She rises out of the ice-cold fjord waters like a middle-aged Wonder Woman. I am convinced of her superhuman powers. Two days earlier, I had dipped my toe into the same freezing water, yowled in pain and limped away in shock. And, here is this lady taking her customary morning swim in dead winter. She climbs out of the water, slim, fit and elegant in her modest but stylish black swimsuit. She towels herself on the snow-covered pier, wears her bathrobe, slips into her trainers and walks home. I am watching all this on NRK, the main Norwegian TV channel. The lady says to the camera: “I do this every day to remind myself of the unfortunate people who long for warmth.” She is Kari Veiteberg, the new bishop of Oslo, the first woman to have this prestigious job. I never thought I would live to see a swimsuit-clad lady bishop, that too on prime time TV!
Norwegians are Lutheran Christians and their church is liberal, with women and gay priests, with equal number of male and female bishops, and all are allowed to marry. Intrigued, I attend their church service to witness this astonishing liberal phenomenon. Kari is accompanied by two other women priests and a male assistant. The altar boys and girls are of different shapes, sizes, gender and colour. One looks like a fresh-faced Mormon, but next to him, in sharp contrast, is a Rastafarian with waist length dreadlocks. It is a jaw-dropping picture of inclusion, European, Asian, African, clean cut and different. That’s just how Kari wants it. She has thrown open the church to all—gays, heterosexuals, believers, non-believers, drug addicts and prostitutes.
Her sermon is even more surprising. She quotes Pope Francis on the need for the church to minister to the poor and the dregs of society: “The role of the church is to spread hope especially among those facing hopelessness.” It is stunning to hear a Lutheran bishop quote Pope Francis. For centuries, the relations between Protestants and Catholics resulted in terrible wars in Europe, and, until 1956, the Jesuits were even banned from entering Norway. Pope Francis is a Jesuit.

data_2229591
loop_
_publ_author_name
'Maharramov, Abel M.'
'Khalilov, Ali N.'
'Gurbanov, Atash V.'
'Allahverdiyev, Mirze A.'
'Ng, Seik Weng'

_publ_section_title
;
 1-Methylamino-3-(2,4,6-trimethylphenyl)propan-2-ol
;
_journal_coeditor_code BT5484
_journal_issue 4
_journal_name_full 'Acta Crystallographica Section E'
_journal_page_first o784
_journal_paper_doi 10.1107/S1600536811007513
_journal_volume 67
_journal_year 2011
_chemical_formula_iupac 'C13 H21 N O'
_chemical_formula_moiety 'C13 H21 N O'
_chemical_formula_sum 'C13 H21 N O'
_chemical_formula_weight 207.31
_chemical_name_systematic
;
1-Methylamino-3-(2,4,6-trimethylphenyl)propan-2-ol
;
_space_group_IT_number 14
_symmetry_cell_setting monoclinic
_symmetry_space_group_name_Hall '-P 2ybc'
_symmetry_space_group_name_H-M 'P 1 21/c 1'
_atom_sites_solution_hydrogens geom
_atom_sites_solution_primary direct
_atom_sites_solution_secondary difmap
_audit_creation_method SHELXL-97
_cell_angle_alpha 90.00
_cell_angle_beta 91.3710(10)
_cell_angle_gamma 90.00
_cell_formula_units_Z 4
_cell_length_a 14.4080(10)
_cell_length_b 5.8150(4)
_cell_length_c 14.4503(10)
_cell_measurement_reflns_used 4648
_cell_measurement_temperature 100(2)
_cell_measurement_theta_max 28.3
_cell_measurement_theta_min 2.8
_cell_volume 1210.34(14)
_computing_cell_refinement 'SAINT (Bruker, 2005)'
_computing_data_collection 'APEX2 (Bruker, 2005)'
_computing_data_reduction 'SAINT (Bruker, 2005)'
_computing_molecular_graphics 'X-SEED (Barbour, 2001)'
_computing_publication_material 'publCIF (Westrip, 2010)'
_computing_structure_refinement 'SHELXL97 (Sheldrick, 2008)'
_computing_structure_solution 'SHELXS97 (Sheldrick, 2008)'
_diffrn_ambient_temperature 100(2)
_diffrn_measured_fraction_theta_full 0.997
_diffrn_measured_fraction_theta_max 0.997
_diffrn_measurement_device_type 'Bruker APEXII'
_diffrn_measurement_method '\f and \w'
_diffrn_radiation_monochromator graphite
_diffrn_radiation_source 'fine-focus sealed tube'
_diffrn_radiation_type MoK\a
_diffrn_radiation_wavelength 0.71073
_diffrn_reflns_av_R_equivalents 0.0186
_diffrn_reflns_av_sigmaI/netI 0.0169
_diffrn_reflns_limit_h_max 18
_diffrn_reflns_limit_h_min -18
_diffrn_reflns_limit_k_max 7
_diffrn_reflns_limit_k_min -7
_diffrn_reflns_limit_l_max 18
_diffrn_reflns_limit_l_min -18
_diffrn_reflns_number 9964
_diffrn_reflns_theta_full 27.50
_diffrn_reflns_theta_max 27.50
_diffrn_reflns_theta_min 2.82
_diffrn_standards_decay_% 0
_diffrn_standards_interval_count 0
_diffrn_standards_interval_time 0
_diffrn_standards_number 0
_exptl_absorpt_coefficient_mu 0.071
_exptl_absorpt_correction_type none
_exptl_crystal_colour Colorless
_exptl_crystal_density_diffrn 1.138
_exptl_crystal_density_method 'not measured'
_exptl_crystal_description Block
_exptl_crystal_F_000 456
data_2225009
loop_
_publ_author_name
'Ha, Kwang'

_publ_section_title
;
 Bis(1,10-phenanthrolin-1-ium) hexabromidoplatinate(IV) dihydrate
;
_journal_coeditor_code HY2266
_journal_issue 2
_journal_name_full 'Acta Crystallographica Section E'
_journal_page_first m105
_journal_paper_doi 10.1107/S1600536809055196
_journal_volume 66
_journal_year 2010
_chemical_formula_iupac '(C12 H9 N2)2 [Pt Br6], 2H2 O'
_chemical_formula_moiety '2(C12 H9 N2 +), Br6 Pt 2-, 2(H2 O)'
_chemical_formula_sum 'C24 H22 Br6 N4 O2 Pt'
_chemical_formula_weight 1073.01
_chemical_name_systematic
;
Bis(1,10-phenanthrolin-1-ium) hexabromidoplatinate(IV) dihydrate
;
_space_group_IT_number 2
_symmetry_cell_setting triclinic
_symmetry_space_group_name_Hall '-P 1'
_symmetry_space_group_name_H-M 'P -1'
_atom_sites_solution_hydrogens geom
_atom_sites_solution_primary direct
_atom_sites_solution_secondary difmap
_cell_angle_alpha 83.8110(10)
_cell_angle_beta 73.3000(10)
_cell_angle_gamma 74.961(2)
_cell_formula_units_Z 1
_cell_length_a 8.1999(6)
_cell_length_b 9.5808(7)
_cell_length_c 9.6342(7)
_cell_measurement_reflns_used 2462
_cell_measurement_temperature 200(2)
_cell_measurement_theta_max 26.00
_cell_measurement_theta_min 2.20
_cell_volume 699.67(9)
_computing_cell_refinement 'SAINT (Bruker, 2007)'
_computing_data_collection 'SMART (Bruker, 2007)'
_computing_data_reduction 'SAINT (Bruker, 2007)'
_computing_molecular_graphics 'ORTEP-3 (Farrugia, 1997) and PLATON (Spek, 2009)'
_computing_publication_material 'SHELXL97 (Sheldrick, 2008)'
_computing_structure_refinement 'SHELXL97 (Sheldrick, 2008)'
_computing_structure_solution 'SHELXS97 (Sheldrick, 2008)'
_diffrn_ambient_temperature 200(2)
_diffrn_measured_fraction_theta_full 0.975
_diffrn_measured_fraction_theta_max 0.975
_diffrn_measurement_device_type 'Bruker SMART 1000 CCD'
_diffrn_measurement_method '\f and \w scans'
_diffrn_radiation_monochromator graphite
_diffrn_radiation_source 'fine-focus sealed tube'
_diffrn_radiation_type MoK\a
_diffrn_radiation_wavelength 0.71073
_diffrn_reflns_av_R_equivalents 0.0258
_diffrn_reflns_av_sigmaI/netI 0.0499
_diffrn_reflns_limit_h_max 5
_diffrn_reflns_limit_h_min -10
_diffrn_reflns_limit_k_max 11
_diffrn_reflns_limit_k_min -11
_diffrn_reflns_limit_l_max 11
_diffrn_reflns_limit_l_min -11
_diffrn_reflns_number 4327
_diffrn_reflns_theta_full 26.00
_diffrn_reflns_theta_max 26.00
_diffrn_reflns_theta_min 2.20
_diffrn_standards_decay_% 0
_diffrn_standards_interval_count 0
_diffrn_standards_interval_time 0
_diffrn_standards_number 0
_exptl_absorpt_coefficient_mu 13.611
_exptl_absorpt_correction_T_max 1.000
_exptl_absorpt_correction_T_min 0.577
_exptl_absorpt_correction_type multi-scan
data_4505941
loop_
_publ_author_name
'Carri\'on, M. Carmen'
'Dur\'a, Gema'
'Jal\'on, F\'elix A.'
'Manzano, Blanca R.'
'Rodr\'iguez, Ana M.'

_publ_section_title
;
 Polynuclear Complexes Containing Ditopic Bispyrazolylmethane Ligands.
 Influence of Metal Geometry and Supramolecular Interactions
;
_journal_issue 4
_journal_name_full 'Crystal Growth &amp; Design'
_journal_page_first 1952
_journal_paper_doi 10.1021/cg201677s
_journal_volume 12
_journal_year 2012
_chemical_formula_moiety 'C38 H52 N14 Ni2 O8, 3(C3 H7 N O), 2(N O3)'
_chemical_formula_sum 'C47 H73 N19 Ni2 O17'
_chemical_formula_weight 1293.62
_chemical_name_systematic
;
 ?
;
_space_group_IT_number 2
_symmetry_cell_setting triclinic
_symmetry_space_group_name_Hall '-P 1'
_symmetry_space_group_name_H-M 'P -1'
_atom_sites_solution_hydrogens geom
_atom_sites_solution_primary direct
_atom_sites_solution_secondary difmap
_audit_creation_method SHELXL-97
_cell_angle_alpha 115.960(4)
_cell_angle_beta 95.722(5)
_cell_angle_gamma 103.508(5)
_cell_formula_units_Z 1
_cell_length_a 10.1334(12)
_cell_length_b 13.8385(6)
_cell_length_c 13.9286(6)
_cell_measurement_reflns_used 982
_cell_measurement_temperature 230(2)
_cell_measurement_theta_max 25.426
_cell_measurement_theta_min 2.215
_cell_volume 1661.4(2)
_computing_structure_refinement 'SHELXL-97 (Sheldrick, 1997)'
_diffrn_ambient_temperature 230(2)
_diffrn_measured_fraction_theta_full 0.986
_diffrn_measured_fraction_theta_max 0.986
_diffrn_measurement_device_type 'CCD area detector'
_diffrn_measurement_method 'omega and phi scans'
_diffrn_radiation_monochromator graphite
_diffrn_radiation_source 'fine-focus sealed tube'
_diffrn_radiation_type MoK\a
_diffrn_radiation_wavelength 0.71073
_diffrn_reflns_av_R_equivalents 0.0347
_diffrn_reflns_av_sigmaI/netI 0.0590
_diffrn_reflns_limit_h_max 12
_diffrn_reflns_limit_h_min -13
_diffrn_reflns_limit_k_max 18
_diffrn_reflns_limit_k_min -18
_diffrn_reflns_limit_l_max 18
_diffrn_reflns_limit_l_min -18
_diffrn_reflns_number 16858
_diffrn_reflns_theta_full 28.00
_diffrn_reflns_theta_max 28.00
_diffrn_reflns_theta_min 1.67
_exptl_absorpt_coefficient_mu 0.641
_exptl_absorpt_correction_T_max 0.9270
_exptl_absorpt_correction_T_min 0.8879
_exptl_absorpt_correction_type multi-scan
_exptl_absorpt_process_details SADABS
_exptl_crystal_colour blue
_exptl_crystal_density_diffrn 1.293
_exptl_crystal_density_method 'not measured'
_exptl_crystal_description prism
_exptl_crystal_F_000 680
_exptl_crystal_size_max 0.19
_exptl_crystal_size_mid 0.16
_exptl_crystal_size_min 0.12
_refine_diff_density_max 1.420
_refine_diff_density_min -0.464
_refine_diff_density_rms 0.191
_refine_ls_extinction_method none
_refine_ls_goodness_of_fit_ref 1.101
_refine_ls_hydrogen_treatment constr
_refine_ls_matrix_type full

Kari is called the “Street Priest”. Except for occasions like Christmas, weddings or funerals, Norwegians rarely go to church. It is for the church to go out to them, she says. She roams the streets and engages people in conversation. “I shut myself out from God if I do not open up to the people I meet. This is the only way to find God,” she says. She makes it a point to interact with children and has an arsenal of jokes and riddles that she uses to break the ice. “When things are really bad, humour is a powerful tool. It provides just that little lift, that little stirring of hope, to distract from the oppression of fear or confusion,” she explains. Kari is extremely mindful of the impact of words. “Words can cause so much pain,” she says. “We don’t realise, sometimes we use words carelessly. We shame people when we use particular words to describe them.”
With her curly blonde hair, thoughtful smile and tortoise shell reading glasses, Kari looks like an intellectual, a writer. She even uses light lipstick. She looks stunning in her wedding pictures, closely resembling Jacqueline Kennedy. Rolf, her college sweetheart whom she married after her theological studies, looks a bit like Paul McCartney. They have two children. What is Kari’s most notable quality? Rolf answers, “She connects instantly with people. She has a way of reaching out to people, sometimes with her strange jokes. She spreads warmth.”
Pratap is an author and journalist.